Evaporation of Ar/Kr mixtures on platinum surface: a molecular dynamics study

SY Cai and QB Li and C Liu and L Zhang, PHYSICAL CHEMISTRY CHEMICAL PHYSICS, 22, 16157-16164 (2020).

DOI: 10.1039/d0cp02808h

Evaporation is a typical heat and mass transfer process, which is important in both nature and industry. Here, the evaporation of five fluid samples (pure Ar, pure Kr and Ar/Kr mixtures with molar ratio Ar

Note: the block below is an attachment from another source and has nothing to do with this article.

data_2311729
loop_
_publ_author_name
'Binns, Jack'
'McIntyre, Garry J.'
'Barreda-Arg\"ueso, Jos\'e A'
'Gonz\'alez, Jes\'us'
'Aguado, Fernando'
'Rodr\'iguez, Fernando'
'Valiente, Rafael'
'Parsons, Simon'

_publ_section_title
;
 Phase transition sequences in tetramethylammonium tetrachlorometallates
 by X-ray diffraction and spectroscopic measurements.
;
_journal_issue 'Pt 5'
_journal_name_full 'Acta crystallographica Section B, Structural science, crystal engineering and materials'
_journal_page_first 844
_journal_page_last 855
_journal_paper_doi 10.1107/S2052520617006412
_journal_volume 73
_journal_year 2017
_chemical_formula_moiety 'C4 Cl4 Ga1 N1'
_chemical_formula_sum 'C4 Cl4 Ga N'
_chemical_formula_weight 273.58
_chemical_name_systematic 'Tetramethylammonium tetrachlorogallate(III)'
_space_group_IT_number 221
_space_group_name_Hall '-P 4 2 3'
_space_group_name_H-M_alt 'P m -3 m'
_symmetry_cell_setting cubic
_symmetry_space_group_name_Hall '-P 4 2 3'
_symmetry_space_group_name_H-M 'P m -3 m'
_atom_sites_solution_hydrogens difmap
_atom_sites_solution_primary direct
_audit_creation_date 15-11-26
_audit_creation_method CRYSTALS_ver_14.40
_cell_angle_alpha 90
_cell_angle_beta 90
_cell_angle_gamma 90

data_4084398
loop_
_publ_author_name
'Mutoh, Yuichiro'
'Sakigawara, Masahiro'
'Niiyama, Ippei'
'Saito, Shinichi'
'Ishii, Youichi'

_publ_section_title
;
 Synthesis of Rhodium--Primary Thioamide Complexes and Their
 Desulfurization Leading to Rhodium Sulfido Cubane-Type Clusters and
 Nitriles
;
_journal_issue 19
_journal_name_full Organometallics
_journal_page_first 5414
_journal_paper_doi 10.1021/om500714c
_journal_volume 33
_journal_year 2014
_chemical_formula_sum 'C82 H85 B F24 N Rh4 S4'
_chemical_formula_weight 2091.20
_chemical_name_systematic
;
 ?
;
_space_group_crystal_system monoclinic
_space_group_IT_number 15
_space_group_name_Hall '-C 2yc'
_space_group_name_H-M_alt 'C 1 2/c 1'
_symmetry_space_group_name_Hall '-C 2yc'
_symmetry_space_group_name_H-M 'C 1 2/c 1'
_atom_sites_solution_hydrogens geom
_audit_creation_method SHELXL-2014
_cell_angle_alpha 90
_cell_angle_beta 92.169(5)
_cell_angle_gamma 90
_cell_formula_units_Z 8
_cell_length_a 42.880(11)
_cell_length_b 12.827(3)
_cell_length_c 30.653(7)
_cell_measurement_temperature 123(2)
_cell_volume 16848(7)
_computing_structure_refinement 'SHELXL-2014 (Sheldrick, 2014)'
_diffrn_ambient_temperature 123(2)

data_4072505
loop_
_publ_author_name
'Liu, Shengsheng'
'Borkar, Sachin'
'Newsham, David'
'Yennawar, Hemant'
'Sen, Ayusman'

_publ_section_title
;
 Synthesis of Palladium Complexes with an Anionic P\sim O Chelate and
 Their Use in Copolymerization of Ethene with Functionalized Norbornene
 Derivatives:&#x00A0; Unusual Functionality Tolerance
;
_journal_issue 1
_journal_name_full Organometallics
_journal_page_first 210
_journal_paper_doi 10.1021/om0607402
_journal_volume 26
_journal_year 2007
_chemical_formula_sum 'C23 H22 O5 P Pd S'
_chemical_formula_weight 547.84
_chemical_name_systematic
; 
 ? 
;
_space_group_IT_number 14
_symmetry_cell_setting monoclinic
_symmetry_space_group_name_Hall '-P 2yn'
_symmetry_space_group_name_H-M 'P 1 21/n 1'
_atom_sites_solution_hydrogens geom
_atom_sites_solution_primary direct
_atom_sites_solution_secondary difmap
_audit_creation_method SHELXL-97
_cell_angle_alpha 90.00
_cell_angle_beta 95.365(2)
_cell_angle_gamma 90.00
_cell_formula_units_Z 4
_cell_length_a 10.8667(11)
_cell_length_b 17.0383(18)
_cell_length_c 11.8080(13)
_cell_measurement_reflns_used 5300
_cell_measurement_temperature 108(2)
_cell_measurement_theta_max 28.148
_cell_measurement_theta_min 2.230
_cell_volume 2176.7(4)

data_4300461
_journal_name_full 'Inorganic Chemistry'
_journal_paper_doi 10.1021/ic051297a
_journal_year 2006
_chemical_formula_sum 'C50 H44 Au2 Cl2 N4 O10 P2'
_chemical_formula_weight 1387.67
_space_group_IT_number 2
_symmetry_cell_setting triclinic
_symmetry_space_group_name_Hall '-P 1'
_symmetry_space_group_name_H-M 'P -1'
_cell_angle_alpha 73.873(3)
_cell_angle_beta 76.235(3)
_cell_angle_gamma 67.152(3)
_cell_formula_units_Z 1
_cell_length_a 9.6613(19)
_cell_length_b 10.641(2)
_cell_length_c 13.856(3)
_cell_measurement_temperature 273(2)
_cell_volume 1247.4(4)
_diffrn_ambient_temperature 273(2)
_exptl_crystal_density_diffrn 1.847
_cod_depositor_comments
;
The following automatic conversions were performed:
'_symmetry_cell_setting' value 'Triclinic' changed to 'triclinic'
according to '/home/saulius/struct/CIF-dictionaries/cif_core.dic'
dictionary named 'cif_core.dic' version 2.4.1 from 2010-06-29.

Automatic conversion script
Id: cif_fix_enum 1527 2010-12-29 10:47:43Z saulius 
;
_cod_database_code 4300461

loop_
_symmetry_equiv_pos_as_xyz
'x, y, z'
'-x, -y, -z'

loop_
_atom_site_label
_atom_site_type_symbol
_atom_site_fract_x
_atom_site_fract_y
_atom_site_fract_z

Kr = 1 : 3, Ar : Kr = 1 : 1 and Ar : Kr = 3 : 1) on Pt surface was investigated using molecular dynamics simulations. Colligative properties of the mixtures led to the melting of the Ar/Kr mixtures (Ar : Kr = 1 : 1, Ar : Kr = 3 : 1) at 70 K below the triple point of Ar. Furthermore, under the same condition, the other systems were frozen as the solid state. The Pt surface at 90 K, over the boiling point of Ar, triggered the evaporation of Ar atoms in all the systems while the Kr atoms remained in the condensed state. Kr atoms were reported to be evaporated to a large extent when the Pt surface was heated to 120 K near the boiling point of Kr. The presence of Kr could reduce the evaporation of the Ar atoms, especially when the mole ratio of Ar : Kr in the mixture was 1 : 1 because the Ar : Kr = 1 : 1 system can effectively reduce the temperature of the gas-liquid interface. The temperature of the fluid samples then decreased with increase in distance between Pt and fluid atoms because the evaporated atoms could take the thermal energy away from the condensed films. Moreover, both Ar and Kr atoms, which were close to the Pt surface, hardly changed during evaporation because of the strong attractive force from the Pt substrate.

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